- Drop policy extras from low-value vehicles. Your car’s resale value determines your maximum payout after an accident or theft. If the car you drive every day is a 15-year-old pickup, it’s likely you don’t even need collision coverage.
- Raise your deductible. Your deductible is what you agree to pay after an accident. Raising it increases how much of the financial burden is on you after an accident, and nearly always lowers your monthly premium costs.
- Take care on the road. Accidents and traffic tickets are known to raise car insurance costs. To keep your costs as low as possible, take extra care not to speed, and pay attention to traffic and objects around you.
- Use antitheft devices. Many providers offer discounts for car alarms and even passive devices like steering wheel locks. In some instances, you can install antitheft devices after buying the car and still qualify for an antitheft device discount.
- Look for local insurers. While the biggest players in the insurance industry often claim they’re the cheapest, you might find a solid deal with the small insurer on Main Street. What’s more, a hometown insurance agency might have affiliate deals with other local businesses, allowing you to save even more money within its network.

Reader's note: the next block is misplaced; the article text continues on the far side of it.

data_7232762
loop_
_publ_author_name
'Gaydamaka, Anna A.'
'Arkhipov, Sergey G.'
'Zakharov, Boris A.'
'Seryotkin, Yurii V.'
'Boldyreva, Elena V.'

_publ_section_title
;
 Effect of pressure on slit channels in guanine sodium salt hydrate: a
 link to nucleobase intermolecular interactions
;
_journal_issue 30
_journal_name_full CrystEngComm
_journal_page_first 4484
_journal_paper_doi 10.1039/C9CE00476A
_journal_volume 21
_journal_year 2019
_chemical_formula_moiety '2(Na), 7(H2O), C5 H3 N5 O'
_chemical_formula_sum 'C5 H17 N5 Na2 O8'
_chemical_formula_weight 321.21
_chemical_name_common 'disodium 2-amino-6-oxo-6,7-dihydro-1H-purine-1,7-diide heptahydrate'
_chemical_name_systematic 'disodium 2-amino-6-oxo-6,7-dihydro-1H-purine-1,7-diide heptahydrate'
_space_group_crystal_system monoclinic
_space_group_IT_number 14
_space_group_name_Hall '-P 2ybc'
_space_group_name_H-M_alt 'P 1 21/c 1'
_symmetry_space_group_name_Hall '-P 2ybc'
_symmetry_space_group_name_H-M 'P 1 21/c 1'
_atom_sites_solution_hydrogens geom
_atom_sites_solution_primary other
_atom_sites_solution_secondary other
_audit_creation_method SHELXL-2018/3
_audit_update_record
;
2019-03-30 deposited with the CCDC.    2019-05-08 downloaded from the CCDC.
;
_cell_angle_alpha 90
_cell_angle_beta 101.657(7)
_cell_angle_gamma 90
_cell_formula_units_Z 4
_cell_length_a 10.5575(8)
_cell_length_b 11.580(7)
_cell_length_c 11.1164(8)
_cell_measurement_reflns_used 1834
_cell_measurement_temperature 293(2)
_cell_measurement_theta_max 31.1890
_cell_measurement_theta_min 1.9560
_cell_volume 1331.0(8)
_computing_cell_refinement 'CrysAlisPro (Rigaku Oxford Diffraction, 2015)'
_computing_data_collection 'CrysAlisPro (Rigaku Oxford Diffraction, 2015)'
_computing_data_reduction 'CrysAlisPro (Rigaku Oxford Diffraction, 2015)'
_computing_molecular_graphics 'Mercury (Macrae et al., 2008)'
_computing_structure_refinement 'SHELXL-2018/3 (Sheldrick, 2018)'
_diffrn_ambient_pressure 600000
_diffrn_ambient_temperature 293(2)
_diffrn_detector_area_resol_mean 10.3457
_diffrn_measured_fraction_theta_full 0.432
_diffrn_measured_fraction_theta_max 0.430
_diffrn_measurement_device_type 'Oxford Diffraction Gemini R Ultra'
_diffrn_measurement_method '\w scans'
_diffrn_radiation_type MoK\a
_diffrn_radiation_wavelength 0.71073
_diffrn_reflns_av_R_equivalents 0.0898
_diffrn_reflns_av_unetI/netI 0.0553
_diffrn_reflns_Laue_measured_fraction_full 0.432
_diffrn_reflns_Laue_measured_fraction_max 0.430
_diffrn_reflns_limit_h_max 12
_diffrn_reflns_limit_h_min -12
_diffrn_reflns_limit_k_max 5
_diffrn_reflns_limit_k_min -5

- Keep your bills and accounts current. In South Dakota, like in most US states, insurance providers are allowed to view your credit score when deciding on a rate. The higher your credit score, the more likely you are to get decent rates.
- Bundle your policies. Most providers give discounts for bundling policies, helping you to save 10% to 25%. Consider keeping your home or rental property insured with the same company that provides your auto insurance.
State minimum requirements in South Dakota
To legally drive in South Dakota, you’ll need insurance that includes at least:
- $25,000 for bodily injury or death per person.